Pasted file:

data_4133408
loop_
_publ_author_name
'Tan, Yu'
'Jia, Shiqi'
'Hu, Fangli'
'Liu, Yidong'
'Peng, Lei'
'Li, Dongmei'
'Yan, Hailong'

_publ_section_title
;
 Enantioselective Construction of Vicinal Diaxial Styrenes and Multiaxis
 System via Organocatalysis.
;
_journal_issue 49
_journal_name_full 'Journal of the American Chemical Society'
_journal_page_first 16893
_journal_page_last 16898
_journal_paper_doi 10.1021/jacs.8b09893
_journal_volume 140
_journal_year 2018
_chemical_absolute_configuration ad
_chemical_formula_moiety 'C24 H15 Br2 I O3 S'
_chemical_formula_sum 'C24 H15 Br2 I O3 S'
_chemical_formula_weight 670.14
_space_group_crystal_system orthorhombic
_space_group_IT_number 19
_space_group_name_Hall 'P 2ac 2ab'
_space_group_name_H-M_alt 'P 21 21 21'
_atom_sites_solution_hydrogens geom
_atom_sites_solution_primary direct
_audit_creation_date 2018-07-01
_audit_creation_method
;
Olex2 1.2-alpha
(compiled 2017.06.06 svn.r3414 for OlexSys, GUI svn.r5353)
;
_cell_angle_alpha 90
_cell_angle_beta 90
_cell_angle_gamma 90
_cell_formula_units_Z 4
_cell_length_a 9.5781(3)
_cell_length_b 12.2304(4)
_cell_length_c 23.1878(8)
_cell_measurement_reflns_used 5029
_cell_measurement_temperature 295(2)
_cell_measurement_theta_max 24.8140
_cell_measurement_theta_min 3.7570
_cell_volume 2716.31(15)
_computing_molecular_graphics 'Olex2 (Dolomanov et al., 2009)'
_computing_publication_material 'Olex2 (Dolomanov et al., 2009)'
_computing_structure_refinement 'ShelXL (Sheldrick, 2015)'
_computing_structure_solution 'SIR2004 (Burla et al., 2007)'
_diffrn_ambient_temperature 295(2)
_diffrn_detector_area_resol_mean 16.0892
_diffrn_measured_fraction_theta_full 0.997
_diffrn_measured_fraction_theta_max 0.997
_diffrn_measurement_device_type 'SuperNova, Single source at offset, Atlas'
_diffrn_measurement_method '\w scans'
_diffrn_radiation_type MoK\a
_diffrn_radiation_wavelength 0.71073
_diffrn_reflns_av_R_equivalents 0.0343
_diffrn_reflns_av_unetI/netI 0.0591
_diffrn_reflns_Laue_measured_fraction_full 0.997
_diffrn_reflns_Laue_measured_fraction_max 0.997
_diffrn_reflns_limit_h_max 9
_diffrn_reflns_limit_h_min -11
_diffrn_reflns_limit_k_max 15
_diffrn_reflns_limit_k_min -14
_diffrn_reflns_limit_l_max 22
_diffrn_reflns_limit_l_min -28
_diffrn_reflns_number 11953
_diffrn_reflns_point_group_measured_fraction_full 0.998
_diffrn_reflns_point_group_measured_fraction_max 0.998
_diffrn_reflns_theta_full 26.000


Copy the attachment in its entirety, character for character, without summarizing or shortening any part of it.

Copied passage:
data_4133408
loop_
_publ_author_name
'Tan, Yu'
'Jia, Shiqi'
'Hu, Fangli'
'Liu, Yidong'
'Peng, Lei'
'Li, Dongmei'
'Yan, Hailong'

_publ_section_title
;
 Enantioselective Construction of Vicinal Diaxial Styrenes and Multiaxis
 System via Organocatalysis.
;
_journal_issue 49
_journal_name_full 'Journal of the American Chemical Society'
_journal_page_first 16893
_journal_page_last 16898
_journal_paper_doi 10.1021/jacs.8b09893
_journal_volume 140
_journal_year 2018
_chemical_absolute_configuration ad
_chemical_formula_moiety 'C24 H15 Br2 I O3 S'
_chemical_formula_sum 'C24 H15 Br2 I O3 S'
_chemical_formula_weight 670.14
_space_group_crystal_system orthorhombic
_space_group_IT_number 19
_space_group_name_Hall 'P 2ac 2ab'
_space_group_name_H-M_alt 'P 21 21 21'
_atom_sites_solution_hydrogens geom
_atom_sites_solution_primary direct
_audit_creation_date 2018-07-01
_audit_creation_method
;
Olex2 1.2-alpha
(compiled 2017.06.06 svn.r3414 for OlexSys, GUI svn.r5353)
;
_cell_angle_alpha 90
_cell_angle_beta 90
_cell_angle_gamma 90
_cell_formula_units_Z 4
_cell_length_a 9.5781(3)
_cell_length_b 12.2304(4)
_cell_length_c 23.1878(8)
_cell_measurement_reflns_used 5029
_cell_measurement_temperature 295(2)
_cell_measurement_theta_max 24.8140
_cell_measurement_theta_min 3.7570
_cell_volume 2716.31(15)
_computing_molecular_graphics 'Olex2 (Dolomanov et al., 2009)'
_computing_publication_material 'Olex2 (Dolomanov et al., 2009)'
_computing_structure_refinement 'ShelXL (Sheldrick, 2015)'
_computing_structure_solution 'SIR2004 (Burla et al., 2007)'
_diffrn_ambient_temperature 295(2)
_diffrn_detector_area_resol_mean 16.0892
_diffrn_measured_fraction_theta_full 0.997
_diffrn_measured_fraction_theta_max 0.997
_diffrn_measurement_device_type 'SuperNova, Single source at offset, Atlas'
_diffrn_measurement_method '\w scans'
_diffrn_radiation_type MoK\a
_diffrn_radiation_wavelength 0.71073
_diffrn_reflns_av_R_equivalents 0.0343
_diffrn_reflns_av_unetI/netI 0.0591
_diffrn_reflns_Laue_measured_fraction_full 0.997
_diffrn_reflns_Laue_measured_fraction_max 0.997
_diffrn_reflns_limit_h_max 9
_diffrn_reflns_limit_h_min -11
_diffrn_reflns_limit_k_max 15
_diffrn_reflns_limit_k_min -14
_diffrn_reflns_limit_l_max 22
_diffrn_reflns_limit_l_min -28
_diffrn_reflns_number 11953
_diffrn_reflns_point_group_measured_fraction_full 0.998
_diffrn_reflns_point_group_measured_fraction_max 0.998
_diffrn_reflns_theta_full 26.000